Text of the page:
I spent my college years, the early 1990s, valiantly trying to drop out. Just about everything, however mundane, was more exciting than the stifling confines of a classroom. Around this time, I started developing a conscious, virulent distaste for traditional education. I wrote a lot of bad poetry and started getting involved in protest movements. Whenever I returned to Karachi from Lahore, I’d run straight to Solutions Unlimited, an Apple Computer dealership where I learned how to solder wires, install hard drives, and swap motherboards, for intellectual respite and rejuvenation. Zak would further corrupt my mind and make me believe that it was entirely possible to recreate the hippie movement of the 1960s in Karachi.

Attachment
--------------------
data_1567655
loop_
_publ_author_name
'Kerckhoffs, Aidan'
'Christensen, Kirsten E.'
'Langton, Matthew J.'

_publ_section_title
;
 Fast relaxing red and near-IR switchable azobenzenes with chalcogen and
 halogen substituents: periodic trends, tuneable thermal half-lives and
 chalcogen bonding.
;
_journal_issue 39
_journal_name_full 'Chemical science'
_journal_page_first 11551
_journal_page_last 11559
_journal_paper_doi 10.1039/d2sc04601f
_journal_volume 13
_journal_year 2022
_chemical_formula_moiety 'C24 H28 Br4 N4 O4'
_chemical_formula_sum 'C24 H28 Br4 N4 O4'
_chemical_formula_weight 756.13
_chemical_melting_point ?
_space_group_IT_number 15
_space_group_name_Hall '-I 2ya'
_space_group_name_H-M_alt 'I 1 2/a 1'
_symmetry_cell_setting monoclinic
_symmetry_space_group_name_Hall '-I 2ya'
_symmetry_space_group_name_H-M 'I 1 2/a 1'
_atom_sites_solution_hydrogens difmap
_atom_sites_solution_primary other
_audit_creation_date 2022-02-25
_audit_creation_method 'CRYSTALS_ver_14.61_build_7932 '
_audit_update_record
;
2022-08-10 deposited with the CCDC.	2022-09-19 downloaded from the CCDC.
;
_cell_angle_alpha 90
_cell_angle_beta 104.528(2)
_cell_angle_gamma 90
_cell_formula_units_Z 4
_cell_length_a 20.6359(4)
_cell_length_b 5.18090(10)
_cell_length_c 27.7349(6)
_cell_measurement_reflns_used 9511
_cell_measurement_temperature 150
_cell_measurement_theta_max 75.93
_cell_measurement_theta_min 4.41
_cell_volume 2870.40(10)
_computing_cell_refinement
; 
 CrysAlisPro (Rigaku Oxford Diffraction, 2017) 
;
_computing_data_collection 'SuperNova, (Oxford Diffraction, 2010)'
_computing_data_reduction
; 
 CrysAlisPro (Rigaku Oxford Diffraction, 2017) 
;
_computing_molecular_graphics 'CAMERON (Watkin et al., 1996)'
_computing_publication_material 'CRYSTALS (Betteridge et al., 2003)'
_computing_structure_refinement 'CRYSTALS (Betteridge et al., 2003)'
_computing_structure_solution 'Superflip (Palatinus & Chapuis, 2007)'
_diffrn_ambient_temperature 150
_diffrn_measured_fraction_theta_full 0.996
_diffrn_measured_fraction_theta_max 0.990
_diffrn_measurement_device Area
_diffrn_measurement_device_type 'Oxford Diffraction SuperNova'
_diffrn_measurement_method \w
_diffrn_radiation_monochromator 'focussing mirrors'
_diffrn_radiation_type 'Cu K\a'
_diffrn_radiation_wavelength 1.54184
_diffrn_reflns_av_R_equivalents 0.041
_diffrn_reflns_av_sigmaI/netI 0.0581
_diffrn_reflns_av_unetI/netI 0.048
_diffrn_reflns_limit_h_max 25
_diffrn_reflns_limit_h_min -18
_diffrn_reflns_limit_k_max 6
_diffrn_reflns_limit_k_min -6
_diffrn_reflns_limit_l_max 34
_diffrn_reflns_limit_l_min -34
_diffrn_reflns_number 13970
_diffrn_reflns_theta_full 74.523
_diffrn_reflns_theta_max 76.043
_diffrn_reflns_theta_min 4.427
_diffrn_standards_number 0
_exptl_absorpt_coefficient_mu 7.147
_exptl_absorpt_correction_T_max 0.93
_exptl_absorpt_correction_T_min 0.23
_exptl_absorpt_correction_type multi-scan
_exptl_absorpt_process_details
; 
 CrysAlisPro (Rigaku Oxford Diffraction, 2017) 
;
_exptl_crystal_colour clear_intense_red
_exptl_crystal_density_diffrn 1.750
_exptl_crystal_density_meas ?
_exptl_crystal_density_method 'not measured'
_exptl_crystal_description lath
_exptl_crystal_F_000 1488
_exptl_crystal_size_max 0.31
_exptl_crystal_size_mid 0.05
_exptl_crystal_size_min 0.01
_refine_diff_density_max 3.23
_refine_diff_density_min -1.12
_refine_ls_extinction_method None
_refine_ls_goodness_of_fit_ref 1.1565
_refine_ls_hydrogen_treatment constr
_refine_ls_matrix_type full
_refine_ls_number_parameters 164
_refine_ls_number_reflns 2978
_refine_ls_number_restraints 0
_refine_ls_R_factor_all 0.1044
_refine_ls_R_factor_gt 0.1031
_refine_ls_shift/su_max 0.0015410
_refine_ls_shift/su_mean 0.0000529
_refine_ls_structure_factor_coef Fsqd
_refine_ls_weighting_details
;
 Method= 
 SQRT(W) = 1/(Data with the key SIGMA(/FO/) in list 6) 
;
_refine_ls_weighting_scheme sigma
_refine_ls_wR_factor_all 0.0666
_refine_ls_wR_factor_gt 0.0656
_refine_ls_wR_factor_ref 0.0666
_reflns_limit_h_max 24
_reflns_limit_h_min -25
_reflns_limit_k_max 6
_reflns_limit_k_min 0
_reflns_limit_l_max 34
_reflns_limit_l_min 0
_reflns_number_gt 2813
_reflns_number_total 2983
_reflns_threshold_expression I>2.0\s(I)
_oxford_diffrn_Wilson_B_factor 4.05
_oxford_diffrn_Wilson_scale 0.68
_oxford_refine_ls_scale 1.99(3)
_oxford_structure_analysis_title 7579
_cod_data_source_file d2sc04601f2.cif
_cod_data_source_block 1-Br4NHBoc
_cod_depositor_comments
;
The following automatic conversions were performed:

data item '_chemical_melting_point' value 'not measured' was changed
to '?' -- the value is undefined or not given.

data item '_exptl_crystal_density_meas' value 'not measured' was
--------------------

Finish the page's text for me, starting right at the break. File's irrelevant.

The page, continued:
After college, I spent the next several years developing multimedia products and exploring the intersection between technology, art, literature, and music. The dotcom boom brought with it a deranged sense of empowerment that led me to believe that anarchism could work and that the Internet would enable us to topple corporations. Then many bubbles burst and reality set in. I built websites by day and picketed by night. But, by the mid-2000s, consumed by my awareness of the military-industrial complex, I was getting increasingly restless. Karachi was a cesspool of chaos, “clean-up operations,” and fragmentation. People were leaving in droves, our politicians continued to make promises they had no intention of fulfilling, and the country lurched from one military dictatorship to another. People had become apathetic and a sense of hopelessness engulfed the city. All my friends had gone to university abroad and had chosen not to return. I began to wonder why I was wasting “the best years of my life” helping behemoths like Unilever and Shell peddle toothpaste and motor oil. It was a depressing time and I experienced my first existential crisis. I accepted an offer to move to Delhi to oversee web strategy for a public interest journalism initiative.